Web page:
Dinesh Elumalai explains data centers, their importance, their pitfalls, and the future they hold in store for us

‘Data! Data! Data! I cannot make bricks without clay’, was the mantra of Sherlock Holmes in Arthur Conan Doyle’s The Adventure of the Copper Beeches. Big corporations in the modern world seem to have taken Holmes’ motto to heart. An ever-increasing volume of data is collected and computed by big corporations in their quest to improve their margins. But to the layperson, words like data center, server, and the like barely make any sense.

Let us take a quick look at how data centers are evolving into the most crucial aspect of modern day living in this post.

The past is prologue

We all had photo albums of our family events and frames hanging on our walls – snapshots from special occasions on a rare basis; we had limited data availability in the past that did not require much of the special space like data centers in this modern era.

However, as time passed and contemporary technology spread, everyone began to own smartphones with 10–48-megapixel cameras at the tips of their fingers. As a result, data became increasingly numerous and needed more storage, which is where memory cards came into play for mobiles and cloud storage are now common concepts touching our personal lives.

As an illustration of how this evolution has impacted the professional set-up too, consider the time when transactions were minimal, and records were kept in journals and papers by a small number of people in businesses. Now with the market growth in an unthinkable way in every industry, data storage and analysis are essential; data centers have emerged to take control of these processes.

Google Data centers (Image Credit-Google data center )

Low-Power Servers, High Efficiency Data Center

The major distinction between a server and a data center is that a server is a powerful computer used for internal or virtual data processing, storage, and management. On the other hand, a data center is a physical storage location where a company keeps important applications and data. While the data center serves businesses or organisations, the server primarily serves software.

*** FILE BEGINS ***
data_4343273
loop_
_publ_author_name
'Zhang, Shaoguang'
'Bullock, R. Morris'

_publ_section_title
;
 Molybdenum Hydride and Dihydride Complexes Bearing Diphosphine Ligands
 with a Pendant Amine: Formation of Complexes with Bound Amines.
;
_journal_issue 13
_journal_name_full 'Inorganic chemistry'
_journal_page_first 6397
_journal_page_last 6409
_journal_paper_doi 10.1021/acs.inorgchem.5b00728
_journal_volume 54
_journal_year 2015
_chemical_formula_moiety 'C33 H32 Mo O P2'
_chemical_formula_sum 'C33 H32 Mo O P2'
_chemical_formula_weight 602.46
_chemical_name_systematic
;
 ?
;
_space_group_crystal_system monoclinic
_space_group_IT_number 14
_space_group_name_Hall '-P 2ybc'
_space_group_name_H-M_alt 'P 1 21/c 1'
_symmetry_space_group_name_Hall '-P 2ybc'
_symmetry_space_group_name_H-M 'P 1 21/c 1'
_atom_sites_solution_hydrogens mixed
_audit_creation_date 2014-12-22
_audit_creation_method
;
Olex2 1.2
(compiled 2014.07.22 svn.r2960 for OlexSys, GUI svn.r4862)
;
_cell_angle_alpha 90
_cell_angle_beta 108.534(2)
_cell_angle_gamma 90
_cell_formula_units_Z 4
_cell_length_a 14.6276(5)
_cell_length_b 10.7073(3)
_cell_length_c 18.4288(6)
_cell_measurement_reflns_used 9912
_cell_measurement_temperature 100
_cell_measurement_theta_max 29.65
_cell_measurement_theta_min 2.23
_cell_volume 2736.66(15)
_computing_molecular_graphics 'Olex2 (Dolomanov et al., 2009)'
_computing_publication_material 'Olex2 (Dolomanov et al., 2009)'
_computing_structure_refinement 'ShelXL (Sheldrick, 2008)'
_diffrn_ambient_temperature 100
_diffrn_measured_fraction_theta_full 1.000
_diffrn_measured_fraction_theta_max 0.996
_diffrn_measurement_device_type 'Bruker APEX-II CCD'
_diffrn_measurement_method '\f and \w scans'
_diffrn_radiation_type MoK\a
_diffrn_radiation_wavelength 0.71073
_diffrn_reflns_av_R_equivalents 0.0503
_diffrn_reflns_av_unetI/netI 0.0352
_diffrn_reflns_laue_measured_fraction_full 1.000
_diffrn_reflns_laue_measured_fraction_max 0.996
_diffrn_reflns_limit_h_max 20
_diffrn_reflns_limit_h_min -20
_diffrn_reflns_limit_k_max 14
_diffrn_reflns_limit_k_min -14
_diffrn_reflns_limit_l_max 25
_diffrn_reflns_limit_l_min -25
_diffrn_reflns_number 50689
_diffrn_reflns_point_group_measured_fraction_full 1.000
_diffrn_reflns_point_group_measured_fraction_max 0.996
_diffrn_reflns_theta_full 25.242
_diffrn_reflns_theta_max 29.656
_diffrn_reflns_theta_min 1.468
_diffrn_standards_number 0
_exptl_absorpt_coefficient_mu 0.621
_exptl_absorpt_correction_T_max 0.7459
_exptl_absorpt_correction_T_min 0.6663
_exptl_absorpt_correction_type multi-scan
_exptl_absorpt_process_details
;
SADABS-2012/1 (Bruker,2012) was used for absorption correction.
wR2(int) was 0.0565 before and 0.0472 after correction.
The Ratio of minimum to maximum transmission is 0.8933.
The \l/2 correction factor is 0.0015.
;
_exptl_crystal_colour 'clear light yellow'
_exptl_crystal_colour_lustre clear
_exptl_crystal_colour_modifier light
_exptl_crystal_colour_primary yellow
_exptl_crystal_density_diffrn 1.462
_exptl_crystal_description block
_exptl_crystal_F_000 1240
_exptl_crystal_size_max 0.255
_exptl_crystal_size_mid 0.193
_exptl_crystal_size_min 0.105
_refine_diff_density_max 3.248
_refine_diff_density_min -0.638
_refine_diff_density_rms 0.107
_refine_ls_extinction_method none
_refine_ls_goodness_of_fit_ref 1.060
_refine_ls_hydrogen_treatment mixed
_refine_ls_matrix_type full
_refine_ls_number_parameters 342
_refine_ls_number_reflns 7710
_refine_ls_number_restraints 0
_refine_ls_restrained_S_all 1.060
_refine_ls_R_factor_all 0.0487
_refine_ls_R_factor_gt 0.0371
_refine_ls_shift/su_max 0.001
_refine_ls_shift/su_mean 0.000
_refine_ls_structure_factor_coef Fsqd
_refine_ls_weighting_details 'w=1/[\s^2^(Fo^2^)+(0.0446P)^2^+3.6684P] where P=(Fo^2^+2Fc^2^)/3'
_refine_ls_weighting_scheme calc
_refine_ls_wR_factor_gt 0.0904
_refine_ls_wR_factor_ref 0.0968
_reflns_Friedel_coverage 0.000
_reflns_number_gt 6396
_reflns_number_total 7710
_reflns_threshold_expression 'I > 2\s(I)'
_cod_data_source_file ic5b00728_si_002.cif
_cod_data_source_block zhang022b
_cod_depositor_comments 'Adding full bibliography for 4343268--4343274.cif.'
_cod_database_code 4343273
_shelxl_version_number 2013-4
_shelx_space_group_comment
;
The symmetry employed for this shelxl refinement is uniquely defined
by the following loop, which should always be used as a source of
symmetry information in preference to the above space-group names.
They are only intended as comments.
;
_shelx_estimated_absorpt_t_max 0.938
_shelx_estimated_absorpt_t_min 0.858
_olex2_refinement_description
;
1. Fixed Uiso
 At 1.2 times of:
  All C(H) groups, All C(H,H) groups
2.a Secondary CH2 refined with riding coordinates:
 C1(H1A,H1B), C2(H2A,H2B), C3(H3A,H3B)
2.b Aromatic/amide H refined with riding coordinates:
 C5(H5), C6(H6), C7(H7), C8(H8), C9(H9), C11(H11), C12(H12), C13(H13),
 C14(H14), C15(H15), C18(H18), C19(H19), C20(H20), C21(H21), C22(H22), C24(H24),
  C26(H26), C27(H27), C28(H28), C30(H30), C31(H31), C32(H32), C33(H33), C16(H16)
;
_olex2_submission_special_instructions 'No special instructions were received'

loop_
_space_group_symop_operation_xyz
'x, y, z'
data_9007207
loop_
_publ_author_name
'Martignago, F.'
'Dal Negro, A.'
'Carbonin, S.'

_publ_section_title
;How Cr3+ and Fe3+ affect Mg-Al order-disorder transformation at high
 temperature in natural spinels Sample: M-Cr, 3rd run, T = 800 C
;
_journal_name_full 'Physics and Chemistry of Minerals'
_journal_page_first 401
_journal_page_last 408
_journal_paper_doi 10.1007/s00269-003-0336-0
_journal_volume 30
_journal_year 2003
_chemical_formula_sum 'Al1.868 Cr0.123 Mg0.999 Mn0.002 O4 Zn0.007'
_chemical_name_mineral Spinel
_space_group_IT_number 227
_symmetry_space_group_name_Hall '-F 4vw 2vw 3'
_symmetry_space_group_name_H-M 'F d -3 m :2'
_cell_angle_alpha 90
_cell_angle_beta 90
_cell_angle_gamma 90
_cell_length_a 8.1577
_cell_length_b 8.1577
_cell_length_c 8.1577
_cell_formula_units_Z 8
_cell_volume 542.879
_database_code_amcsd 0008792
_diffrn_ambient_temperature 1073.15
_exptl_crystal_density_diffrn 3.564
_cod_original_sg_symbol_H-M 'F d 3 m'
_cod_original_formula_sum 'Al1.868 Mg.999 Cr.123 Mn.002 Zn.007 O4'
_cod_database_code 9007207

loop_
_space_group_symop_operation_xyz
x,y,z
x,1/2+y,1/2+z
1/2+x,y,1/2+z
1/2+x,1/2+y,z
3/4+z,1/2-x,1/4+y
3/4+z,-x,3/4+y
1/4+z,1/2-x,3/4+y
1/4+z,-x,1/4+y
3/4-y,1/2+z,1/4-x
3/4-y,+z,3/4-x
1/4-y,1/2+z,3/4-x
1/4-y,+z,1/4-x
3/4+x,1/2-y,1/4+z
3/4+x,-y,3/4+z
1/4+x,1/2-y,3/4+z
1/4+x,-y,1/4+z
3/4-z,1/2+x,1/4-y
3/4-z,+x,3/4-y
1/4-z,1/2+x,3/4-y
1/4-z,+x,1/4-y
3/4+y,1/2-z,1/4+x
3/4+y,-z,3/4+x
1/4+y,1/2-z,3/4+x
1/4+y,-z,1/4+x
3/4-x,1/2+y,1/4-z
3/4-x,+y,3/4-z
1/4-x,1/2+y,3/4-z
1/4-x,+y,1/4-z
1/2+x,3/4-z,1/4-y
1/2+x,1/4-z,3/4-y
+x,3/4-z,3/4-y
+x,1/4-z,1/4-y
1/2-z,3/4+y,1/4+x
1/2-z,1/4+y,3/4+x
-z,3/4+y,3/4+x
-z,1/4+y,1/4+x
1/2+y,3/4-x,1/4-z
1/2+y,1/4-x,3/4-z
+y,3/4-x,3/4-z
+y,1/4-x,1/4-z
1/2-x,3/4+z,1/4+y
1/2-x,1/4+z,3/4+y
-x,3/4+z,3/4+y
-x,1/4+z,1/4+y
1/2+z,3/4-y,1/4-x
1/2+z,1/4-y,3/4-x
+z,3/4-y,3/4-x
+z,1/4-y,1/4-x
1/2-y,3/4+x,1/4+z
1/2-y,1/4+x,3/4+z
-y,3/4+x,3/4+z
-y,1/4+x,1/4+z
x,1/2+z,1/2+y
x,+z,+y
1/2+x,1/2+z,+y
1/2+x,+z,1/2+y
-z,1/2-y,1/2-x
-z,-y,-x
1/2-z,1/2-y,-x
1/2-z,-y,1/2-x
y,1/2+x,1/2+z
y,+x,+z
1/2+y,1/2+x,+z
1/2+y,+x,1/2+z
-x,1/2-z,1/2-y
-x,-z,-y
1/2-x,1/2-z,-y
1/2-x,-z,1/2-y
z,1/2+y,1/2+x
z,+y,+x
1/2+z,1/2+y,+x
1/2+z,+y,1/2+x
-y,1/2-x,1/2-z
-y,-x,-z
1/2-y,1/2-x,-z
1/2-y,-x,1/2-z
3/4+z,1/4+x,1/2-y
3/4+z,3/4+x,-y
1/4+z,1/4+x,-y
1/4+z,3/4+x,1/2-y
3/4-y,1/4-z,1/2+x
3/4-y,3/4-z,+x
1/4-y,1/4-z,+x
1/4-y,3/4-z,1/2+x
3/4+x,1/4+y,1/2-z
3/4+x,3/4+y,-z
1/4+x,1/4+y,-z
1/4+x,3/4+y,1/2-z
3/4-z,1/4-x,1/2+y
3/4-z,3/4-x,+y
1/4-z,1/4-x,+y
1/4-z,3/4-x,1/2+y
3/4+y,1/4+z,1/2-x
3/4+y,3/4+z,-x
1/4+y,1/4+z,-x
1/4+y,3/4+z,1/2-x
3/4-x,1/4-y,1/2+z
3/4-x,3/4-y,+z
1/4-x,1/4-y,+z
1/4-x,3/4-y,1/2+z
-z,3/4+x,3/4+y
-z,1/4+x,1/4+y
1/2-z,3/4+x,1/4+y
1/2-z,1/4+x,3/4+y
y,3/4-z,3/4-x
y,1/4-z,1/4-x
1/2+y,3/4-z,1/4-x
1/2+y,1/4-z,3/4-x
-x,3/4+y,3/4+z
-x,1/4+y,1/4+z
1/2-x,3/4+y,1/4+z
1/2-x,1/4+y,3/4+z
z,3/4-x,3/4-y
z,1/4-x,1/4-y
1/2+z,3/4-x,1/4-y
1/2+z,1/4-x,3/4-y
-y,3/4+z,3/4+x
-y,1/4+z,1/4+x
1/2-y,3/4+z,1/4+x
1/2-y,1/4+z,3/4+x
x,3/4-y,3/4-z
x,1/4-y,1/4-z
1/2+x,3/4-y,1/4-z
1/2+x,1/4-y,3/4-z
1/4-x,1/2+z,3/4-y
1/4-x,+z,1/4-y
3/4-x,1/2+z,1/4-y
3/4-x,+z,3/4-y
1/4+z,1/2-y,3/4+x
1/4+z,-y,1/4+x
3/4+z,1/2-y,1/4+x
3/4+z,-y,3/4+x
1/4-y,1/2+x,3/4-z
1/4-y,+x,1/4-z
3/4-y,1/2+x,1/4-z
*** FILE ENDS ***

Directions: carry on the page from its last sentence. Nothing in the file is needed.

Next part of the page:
The design and operation of Google’s data centers are based on industry-best practises. The business was a pioneer in operating warmer facilities and creating energy-efficient data centers without chillers. Google’s custom servers have a power supply that incorporates a battery at the server level, making it possible for it to serve as an uninterruptible power source (UPS). The server cabinet now houses the UPS and battery backup operations that were previously located in the data center.

Google is getting ready to oversee bigger server fleets in the future. To automate management of Google services across many data centers, the company has created a new storage and computing system called Spanner. This includes the automatic distribution of resources among “entire fleets of machines” that may number between one million and ten million.

The New York Times published a summary of Koomey’s paper, “Growth in Data Center Power Use 2005 to 2010.

According to Google Chief Executive Officer Sundar Pichai, “Our investments in data centers will continue to enable the digital tools and services that help people and businesses succeed.”

Pichai added that the company will invest a staggering $9.5 billion in data centers and American offices in 2022, which will result in the creation of “at least” 12,000 new full-time jobs.

Google CEO Sundar Pichai limits his family’s access to TV, Cell Phones (Image Credit:Google)